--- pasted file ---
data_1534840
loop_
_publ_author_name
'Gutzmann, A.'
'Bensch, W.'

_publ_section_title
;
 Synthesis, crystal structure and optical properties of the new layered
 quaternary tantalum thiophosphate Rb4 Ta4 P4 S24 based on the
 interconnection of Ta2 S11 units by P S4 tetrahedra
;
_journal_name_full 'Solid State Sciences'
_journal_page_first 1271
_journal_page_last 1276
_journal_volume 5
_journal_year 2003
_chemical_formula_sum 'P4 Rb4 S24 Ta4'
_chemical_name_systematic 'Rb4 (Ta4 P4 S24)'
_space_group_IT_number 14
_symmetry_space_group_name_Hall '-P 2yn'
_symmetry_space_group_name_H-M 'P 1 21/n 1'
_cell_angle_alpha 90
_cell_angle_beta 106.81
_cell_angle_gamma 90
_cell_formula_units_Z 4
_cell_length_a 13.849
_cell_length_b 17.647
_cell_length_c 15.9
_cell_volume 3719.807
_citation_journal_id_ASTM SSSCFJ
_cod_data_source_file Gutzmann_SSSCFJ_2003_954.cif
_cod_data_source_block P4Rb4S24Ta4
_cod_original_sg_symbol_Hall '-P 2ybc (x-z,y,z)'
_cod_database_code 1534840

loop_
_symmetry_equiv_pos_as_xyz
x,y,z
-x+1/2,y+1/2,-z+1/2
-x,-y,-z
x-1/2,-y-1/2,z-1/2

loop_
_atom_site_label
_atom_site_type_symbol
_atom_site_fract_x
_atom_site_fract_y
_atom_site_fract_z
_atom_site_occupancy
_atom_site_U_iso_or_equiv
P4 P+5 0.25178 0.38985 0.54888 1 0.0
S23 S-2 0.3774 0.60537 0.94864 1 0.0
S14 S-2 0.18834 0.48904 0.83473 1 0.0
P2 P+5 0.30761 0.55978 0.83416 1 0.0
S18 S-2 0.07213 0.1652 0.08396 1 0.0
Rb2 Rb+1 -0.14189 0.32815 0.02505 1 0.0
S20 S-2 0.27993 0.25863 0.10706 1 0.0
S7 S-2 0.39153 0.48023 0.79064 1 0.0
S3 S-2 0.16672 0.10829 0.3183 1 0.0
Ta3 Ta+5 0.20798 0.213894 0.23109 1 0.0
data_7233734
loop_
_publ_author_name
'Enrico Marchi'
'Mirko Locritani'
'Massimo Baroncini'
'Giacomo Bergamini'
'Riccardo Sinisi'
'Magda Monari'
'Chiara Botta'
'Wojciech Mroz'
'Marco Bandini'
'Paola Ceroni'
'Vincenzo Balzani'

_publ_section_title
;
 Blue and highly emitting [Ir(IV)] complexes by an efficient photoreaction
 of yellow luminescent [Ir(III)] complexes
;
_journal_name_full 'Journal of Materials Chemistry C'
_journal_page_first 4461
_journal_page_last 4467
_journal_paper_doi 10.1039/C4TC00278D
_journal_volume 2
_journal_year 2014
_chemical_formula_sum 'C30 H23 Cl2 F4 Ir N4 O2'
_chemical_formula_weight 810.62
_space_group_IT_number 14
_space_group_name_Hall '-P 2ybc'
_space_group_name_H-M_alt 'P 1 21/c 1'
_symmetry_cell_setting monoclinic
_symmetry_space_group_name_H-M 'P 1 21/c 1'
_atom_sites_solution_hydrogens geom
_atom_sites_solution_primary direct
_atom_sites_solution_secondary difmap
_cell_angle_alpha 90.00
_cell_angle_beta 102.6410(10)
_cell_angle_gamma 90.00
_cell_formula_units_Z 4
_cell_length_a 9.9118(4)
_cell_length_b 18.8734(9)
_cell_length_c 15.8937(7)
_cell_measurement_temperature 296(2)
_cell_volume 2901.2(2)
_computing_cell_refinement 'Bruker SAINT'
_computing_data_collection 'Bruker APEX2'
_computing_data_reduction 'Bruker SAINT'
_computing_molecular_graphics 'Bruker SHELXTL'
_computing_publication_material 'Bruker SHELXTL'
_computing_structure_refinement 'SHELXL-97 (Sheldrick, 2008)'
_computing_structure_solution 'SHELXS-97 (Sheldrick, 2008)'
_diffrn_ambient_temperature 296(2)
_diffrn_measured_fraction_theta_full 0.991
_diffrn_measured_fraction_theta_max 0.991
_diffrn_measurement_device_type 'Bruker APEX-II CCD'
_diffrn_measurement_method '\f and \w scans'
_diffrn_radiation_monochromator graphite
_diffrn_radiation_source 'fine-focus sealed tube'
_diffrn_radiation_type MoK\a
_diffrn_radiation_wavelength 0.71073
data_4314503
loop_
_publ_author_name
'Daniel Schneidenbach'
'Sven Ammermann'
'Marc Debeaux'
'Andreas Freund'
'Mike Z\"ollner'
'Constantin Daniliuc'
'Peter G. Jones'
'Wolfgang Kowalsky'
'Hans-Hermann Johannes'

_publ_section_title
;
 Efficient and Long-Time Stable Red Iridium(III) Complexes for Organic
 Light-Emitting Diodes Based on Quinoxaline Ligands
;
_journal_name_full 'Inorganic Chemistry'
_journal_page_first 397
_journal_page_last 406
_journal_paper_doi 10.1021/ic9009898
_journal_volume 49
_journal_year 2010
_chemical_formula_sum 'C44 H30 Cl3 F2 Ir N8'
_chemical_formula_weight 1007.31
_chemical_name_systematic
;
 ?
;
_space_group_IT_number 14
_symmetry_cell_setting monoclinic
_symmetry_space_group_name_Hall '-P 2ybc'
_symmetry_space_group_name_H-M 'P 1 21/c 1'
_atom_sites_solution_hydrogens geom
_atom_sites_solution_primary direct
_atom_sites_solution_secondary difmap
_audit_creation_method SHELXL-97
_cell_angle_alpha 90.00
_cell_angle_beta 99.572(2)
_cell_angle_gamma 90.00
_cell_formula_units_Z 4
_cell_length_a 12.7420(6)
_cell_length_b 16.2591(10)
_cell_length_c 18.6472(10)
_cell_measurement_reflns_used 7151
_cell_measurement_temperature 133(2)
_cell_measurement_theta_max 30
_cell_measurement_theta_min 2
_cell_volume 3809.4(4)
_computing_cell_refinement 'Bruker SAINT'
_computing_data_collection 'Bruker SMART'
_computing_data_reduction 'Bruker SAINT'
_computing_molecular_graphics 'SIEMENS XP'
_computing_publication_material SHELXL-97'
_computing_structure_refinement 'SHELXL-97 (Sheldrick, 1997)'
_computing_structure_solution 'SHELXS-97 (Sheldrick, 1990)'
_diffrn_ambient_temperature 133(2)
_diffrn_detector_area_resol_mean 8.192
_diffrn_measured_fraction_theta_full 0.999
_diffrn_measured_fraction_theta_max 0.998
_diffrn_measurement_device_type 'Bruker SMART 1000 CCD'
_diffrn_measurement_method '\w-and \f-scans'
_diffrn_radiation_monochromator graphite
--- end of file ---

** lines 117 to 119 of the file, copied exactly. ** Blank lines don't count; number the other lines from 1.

_diffrn_radiation_type MoK\a
_diffrn_radiation_wavelength 0.71073
data_4314503